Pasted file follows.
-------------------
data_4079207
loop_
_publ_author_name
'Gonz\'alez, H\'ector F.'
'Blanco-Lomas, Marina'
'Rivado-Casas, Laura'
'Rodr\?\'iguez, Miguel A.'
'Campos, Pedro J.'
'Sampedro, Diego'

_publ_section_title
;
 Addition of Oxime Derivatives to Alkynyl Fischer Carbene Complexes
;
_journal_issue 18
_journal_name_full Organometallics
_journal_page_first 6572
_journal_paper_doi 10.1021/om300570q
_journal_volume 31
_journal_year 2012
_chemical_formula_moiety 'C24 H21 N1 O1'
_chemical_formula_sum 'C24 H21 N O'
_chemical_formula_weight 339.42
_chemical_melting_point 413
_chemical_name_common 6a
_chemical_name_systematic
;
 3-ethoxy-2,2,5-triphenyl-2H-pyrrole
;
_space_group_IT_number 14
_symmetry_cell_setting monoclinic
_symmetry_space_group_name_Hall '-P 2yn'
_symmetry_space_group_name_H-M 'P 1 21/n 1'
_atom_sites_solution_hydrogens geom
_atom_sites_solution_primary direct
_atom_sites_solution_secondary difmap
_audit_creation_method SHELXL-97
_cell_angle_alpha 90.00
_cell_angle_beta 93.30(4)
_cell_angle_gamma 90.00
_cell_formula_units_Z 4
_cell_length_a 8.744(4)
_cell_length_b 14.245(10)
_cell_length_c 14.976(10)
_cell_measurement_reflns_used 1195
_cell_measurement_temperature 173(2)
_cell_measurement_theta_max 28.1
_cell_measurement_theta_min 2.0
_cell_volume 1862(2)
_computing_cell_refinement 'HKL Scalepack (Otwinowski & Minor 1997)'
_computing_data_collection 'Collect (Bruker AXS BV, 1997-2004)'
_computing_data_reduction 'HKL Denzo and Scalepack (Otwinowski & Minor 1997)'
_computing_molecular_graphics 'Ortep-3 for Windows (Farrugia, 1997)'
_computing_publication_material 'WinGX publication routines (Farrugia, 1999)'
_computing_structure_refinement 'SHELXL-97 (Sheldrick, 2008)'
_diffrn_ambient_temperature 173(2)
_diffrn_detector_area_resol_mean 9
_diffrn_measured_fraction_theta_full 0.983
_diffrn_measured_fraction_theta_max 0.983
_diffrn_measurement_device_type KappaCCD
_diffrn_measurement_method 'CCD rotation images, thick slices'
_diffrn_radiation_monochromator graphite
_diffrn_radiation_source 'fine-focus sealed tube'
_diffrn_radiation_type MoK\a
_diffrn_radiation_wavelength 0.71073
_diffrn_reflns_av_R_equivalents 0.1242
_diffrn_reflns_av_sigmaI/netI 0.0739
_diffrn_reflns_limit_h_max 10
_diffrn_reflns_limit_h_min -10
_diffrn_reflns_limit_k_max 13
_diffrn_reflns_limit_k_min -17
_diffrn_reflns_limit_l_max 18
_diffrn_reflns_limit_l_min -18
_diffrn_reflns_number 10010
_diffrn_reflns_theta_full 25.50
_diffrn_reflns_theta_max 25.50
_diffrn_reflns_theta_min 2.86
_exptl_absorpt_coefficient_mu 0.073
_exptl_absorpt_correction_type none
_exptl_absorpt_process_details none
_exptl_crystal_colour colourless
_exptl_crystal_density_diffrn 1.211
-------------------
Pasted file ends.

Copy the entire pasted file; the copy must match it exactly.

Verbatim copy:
data_4079207
loop_
_publ_author_name
'Gonz\'alez, H\'ector F.'
'Blanco-Lomas, Marina'
'Rivado-Casas, Laura'
'Rodr\?\'iguez, Miguel A.'
'Campos, Pedro J.'
'Sampedro, Diego'

_publ_section_title
;
 Addition of Oxime Derivatives to Alkynyl Fischer Carbene Complexes
;
_journal_issue 18
_journal_name_full Organometallics
_journal_page_first 6572
_journal_paper_doi 10.1021/om300570q
_journal_volume 31
_journal_year 2012
_chemical_formula_moiety 'C24 H21 N1 O1'
_chemical_formula_sum 'C24 H21 N O'
_chemical_formula_weight 339.42
_chemical_melting_point 413
_chemical_name_common 6a
_chemical_name_systematic
;
 3-ethoxy-2,2,5-triphenyl-2H-pyrrole
;
_space_group_IT_number 14
_symmetry_cell_setting monoclinic
_symmetry_space_group_name_Hall '-P 2yn'
_symmetry_space_group_name_H-M 'P 1 21/n 1'
_atom_sites_solution_hydrogens geom
_atom_sites_solution_primary direct
_atom_sites_solution_secondary difmap
_audit_creation_method SHELXL-97
_cell_angle_alpha 90.00
_cell_angle_beta 93.30(4)
_cell_angle_gamma 90.00
_cell_formula_units_Z 4
_cell_length_a 8.744(4)
_cell_length_b 14.245(10)
_cell_length_c 14.976(10)
_cell_measurement_reflns_used 1195
_cell_measurement_temperature 173(2)
_cell_measurement_theta_max 28.1
_cell_measurement_theta_min 2.0
_cell_volume 1862(2)
_computing_cell_refinement 'HKL Scalepack (Otwinowski & Minor 1997)'
_computing_data_collection 'Collect (Bruker AXS BV, 1997-2004)'
_computing_data_reduction 'HKL Denzo and Scalepack (Otwinowski & Minor 1997)'
_computing_molecular_graphics 'Ortep-3 for Windows (Farrugia, 1997)'
_computing_publication_material 'WinGX publication routines (Farrugia, 1999)'
_computing_structure_refinement 'SHELXL-97 (Sheldrick, 2008)'
_diffrn_ambient_temperature 173(2)
_diffrn_detector_area_resol_mean 9
_diffrn_measured_fraction_theta_full 0.983
_diffrn_measured_fraction_theta_max 0.983
_diffrn_measurement_device_type KappaCCD
_diffrn_measurement_method 'CCD rotation images, thick slices'
_diffrn_radiation_monochromator graphite
_diffrn_radiation_source 'fine-focus sealed tube'
_diffrn_radiation_type MoK\a
_diffrn_radiation_wavelength 0.71073
_diffrn_reflns_av_R_equivalents 0.1242
_diffrn_reflns_av_sigmaI/netI 0.0739
_diffrn_reflns_limit_h_max 10
_diffrn_reflns_limit_h_min -10
_diffrn_reflns_limit_k_max 13
_diffrn_reflns_limit_k_min -17
_diffrn_reflns_limit_l_max 18
_diffrn_reflns_limit_l_min -18
_diffrn_reflns_number 10010
_diffrn_reflns_theta_full 25.50
_diffrn_reflns_theta_max 25.50
_diffrn_reflns_theta_min 2.86
_exptl_absorpt_coefficient_mu 0.073
_exptl_absorpt_correction_type none
_exptl_absorpt_process_details none
_exptl_crystal_colour colourless
_exptl_crystal_density_diffrn 1.211